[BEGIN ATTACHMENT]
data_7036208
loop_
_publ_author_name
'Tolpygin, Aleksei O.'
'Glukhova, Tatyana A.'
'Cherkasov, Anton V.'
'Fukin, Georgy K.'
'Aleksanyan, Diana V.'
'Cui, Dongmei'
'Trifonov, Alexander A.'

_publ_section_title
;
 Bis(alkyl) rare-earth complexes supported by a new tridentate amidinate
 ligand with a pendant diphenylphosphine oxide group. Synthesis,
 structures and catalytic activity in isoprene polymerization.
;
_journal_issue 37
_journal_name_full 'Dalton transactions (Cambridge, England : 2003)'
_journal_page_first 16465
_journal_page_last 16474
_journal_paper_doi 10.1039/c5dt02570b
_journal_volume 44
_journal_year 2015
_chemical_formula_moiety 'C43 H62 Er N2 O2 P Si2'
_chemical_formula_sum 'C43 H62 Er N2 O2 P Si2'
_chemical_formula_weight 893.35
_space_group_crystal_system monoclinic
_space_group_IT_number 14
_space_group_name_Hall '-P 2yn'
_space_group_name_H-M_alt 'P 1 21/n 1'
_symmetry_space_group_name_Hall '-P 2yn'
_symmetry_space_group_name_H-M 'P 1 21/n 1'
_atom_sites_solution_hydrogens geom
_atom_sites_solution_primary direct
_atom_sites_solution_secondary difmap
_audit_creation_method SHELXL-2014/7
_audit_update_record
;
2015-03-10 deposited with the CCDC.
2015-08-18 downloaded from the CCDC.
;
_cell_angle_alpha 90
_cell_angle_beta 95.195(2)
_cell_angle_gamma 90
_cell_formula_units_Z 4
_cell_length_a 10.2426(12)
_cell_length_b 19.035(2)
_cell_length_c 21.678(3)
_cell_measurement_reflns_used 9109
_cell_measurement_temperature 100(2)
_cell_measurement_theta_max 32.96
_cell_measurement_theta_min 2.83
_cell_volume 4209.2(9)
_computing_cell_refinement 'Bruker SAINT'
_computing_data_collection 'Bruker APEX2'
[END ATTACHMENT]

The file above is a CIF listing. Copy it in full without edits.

data_7036208
loop_
_publ_author_name
'Tolpygin, Aleksei O.'
'Glukhova, Tatyana A.'
'Cherkasov, Anton V.'
'Fukin, Georgy K.'
'Aleksanyan, Diana V.'
'Cui, Dongmei'
'Trifonov, Alexander A.'

_publ_section_title
;
 Bis(alkyl) rare-earth complexes supported by a new tridentate amidinate
 ligand with a pendant diphenylphosphine oxide group. Synthesis,
 structures and catalytic activity in isoprene polymerization.
;
_journal_issue 37
_journal_name_full 'Dalton transactions (Cambridge, England : 2003)'
_journal_page_first 16465
_journal_page_last 16474
_journal_paper_doi 10.1039/c5dt02570b
_journal_volume 44
_journal_year 2015
_chemical_formula_moiety 'C43 H62 Er N2 O2 P Si2'
_chemical_formula_sum 'C43 H62 Er N2 O2 P Si2'
_chemical_formula_weight 893.35
_space_group_crystal_system monoclinic
_space_group_IT_number 14
_space_group_name_Hall '-P 2yn'
_space_group_name_H-M_alt 'P 1 21/n 1'
_symmetry_space_group_name_Hall '-P 2yn'
_symmetry_space_group_name_H-M 'P 1 21/n 1'
_atom_sites_solution_hydrogens geom
_atom_sites_solution_primary direct
_atom_sites_solution_secondary difmap
_audit_creation_method SHELXL-2014/7
_audit_update_record
;
2015-03-10 deposited with the CCDC.
2015-08-18 downloaded from the CCDC.
;
_cell_angle_alpha 90
_cell_angle_beta 95.195(2)
_cell_angle_gamma 90
_cell_formula_units_Z 4
_cell_length_a 10.2426(12)
_cell_length_b 19.035(2)
_cell_length_c 21.678(3)
_cell_measurement_reflns_used 9109
_cell_measurement_temperature 100(2)
_cell_measurement_theta_max 32.96
_cell_measurement_theta_min 2.83
_cell_volume 4209.2(9)
_computing_cell_refinement 'Bruker SAINT'
_computing_data_collection 'Bruker APEX2'